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 Olave St. Clair Baden-Powell

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Olave St. Clair Baden-Powell

  • Original Name Soames
  • Birth 22 Feb 1889 Chesterfield, Chesterfield Borough, Derbyshire, England
  • Death 19 Jun 1977 Bramley, Waverley Borough, Surrey, England
  • Burial Nyeri, Nyeri, Kenya
  • Memorial ID 1272

Social Reformer. The wife of Lord Robert Baden-Powell of Gilwell, in 1932, she was invested with the G.B.E., Dame Grand Cross of the Most Excellent Order of the British Empire. She has been called the "Mother of Millions" for her active role in the World Organization of Girl Guides and Girl Scouts. Born in Chesterfield, England, into a wealthy upper-middle class family whose fortune was built in the brewery business, on the same day as her future husband. In 1908, her friend Sie Bower, who had a reputation for reading palms, predicted that she would marry a soldier in about 3 years, become a real person, go out to India in 6 years, and have 3 children (all of the predictions would come true). In January 1912, she and her father were passengers on the RMSP Arcadian, traveling from England via Jamaica to New York, when she was introduced to fellow passenger, then retired Lieutenant General Sir Robert Baden-Powell, a man of 55 years while she was just 23. She was going for a vacation in Jamaica, while he was traveling on to New York, to start a tour of the United States and then to Australia, in support of his Scouting organization. Very quickly, their shipboard infatuation turned into true romance, and within five days of their parting in Jamaica, they were writing to each other. On October 30, 1912, she married 55 year-old General Baden-Powell, despite the objections of her family. Robin, as she called him, had formed up the Boy Scouts and the Girl Guides movement and was devoting most of his time to those movements. She quickly became caught up in his work with the Girl Guides organization. She was active in the early efforts to spread the organization internationally, helping each country to adopt uniforms, symbolism, badges, and laws with the same spirit as the original Girl Guides, and adapted to local conditions and culture. In 1916, she was appointed United Kingdom Chief Commissioner (later Chief Guide) and began to organize the Girl Guides movement throughout England. During World War I, the Girl Guides aided the allied cause, and promoting girls to be more than just future mothers; they were an early organization that would spur the cause of women's suffrage. In the post war years, she and her husband would attend numerous rallies, camps and conferences supporting the international growth of the organization. In 1930, Olave was appointed as World Chief Guide. Despite the death of her husband in 1941, she continued to serve during and after World War II, until her death in 1977. Her autobiography, "Window on My Heart", was published in 1973. She died peacefully in her sleep at her home in Bramley, England, in 1977. Her ashes were buried in the same cemetery in Kenya, next to her husband.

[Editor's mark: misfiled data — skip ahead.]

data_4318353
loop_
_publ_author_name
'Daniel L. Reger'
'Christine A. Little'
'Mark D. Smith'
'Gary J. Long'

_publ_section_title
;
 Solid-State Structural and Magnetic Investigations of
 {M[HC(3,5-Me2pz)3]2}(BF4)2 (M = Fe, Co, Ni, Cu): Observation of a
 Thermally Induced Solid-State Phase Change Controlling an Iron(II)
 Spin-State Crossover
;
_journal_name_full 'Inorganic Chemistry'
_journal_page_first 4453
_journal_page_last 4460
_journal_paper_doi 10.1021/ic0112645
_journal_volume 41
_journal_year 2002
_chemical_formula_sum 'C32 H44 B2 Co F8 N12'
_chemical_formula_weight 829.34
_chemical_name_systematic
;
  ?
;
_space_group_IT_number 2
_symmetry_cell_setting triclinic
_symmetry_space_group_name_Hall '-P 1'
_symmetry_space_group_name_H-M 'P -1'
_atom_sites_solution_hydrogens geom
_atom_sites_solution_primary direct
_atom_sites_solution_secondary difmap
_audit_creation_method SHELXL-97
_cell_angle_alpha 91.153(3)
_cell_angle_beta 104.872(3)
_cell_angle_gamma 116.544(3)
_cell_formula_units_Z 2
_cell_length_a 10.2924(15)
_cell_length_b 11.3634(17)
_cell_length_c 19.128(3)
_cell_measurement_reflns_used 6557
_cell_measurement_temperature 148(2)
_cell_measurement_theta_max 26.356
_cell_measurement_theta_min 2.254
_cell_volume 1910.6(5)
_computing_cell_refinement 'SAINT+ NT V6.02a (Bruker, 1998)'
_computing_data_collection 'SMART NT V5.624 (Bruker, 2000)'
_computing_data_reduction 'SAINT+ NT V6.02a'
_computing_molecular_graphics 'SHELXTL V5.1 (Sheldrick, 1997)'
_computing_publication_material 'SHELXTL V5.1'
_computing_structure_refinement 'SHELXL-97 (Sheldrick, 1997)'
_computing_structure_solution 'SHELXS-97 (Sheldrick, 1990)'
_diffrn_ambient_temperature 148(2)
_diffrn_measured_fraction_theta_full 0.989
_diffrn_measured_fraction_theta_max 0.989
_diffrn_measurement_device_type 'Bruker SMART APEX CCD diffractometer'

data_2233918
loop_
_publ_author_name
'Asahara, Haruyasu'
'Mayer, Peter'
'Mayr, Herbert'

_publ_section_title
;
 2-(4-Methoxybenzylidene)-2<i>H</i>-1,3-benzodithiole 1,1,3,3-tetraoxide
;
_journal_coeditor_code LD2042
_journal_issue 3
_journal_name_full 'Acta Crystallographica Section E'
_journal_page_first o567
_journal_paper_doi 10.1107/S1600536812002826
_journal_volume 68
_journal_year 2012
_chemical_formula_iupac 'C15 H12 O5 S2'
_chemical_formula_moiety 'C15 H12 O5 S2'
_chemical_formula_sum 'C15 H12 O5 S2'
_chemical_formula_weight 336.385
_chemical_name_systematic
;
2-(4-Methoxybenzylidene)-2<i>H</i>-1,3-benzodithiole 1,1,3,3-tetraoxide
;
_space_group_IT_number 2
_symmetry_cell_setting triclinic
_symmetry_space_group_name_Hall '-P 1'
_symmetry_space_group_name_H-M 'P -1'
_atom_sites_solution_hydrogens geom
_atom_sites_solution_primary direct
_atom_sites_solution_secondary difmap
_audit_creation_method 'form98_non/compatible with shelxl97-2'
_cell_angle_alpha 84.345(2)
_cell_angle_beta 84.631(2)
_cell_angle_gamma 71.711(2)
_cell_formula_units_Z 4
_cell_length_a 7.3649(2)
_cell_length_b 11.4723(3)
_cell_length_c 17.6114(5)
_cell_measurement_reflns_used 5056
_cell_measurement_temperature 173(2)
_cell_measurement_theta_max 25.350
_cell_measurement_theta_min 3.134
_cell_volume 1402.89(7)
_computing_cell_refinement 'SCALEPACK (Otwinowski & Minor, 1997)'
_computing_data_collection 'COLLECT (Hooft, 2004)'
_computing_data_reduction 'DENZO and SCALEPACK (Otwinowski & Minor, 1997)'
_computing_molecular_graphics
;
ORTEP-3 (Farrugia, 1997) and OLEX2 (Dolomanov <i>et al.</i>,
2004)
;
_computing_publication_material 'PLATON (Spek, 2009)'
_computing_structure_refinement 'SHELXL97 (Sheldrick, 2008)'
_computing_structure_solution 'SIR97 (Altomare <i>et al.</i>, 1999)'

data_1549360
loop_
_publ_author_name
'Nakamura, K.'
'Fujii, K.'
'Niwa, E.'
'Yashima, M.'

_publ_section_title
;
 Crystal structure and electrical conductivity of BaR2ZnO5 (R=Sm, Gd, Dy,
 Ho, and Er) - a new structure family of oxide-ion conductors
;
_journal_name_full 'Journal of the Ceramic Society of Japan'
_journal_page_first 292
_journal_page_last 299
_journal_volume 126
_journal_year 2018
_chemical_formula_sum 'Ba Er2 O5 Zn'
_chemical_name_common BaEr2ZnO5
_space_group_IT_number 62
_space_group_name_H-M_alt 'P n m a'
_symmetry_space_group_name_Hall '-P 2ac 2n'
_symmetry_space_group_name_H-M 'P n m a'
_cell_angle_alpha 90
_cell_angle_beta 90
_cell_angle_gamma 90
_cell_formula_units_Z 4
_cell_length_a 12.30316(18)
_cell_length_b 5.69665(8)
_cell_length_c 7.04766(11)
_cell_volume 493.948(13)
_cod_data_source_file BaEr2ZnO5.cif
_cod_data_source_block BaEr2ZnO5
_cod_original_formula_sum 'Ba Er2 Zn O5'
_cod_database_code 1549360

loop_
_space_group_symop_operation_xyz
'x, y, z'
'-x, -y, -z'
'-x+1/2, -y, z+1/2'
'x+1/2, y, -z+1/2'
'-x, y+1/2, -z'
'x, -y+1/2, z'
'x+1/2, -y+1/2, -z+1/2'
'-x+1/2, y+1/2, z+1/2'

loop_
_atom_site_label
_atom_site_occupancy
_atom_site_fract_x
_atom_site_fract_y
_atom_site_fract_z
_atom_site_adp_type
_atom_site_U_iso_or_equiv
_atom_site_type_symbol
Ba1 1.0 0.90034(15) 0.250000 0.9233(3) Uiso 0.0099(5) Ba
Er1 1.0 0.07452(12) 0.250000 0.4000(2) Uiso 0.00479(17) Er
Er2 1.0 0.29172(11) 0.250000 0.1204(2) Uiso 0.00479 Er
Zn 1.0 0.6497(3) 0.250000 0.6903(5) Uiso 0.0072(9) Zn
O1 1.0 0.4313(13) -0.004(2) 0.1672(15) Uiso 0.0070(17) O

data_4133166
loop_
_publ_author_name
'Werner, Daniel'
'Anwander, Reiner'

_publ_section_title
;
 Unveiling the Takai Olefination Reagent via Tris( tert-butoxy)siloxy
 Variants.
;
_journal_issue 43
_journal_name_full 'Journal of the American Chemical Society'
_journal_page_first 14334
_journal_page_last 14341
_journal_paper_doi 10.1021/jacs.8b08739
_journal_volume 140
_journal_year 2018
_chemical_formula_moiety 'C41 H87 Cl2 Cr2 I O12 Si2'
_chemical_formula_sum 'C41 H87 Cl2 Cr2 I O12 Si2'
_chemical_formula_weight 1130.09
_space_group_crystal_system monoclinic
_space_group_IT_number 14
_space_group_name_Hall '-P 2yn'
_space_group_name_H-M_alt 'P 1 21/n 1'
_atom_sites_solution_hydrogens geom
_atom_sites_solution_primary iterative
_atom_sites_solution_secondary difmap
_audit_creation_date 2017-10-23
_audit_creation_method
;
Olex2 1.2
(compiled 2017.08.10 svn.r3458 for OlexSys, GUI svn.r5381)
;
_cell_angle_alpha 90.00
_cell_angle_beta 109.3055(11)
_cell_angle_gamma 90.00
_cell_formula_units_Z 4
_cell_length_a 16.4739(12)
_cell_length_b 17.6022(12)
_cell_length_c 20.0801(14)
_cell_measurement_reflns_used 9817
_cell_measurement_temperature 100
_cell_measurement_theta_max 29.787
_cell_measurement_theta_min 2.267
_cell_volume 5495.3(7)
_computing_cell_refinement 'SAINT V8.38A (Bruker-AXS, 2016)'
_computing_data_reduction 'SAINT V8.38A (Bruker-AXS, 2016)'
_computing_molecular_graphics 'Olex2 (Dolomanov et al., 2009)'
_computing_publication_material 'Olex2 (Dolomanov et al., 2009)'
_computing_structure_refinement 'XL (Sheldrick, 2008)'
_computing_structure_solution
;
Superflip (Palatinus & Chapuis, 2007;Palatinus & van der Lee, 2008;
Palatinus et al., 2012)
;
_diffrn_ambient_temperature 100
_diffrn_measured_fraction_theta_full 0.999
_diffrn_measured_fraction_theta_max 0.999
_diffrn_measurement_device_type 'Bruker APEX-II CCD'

Bio by: Kit and Morgan Benson


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  • Maintained by: Find A Grave
  • Added: 31 Dec 2000
  • Find A Grave Memorial 1272
  • Find A Grave, database and images (https://www.findagrave.com : accessed ), memorial page for Olave St. Clair Baden-Powell (22 Feb 1889–19 Jun 1977), Find A Grave Memorial no. 1272, citing Saint Peter's Cemetery, Nyeri, Nyeri, Kenya ; Maintained by Find A Grave .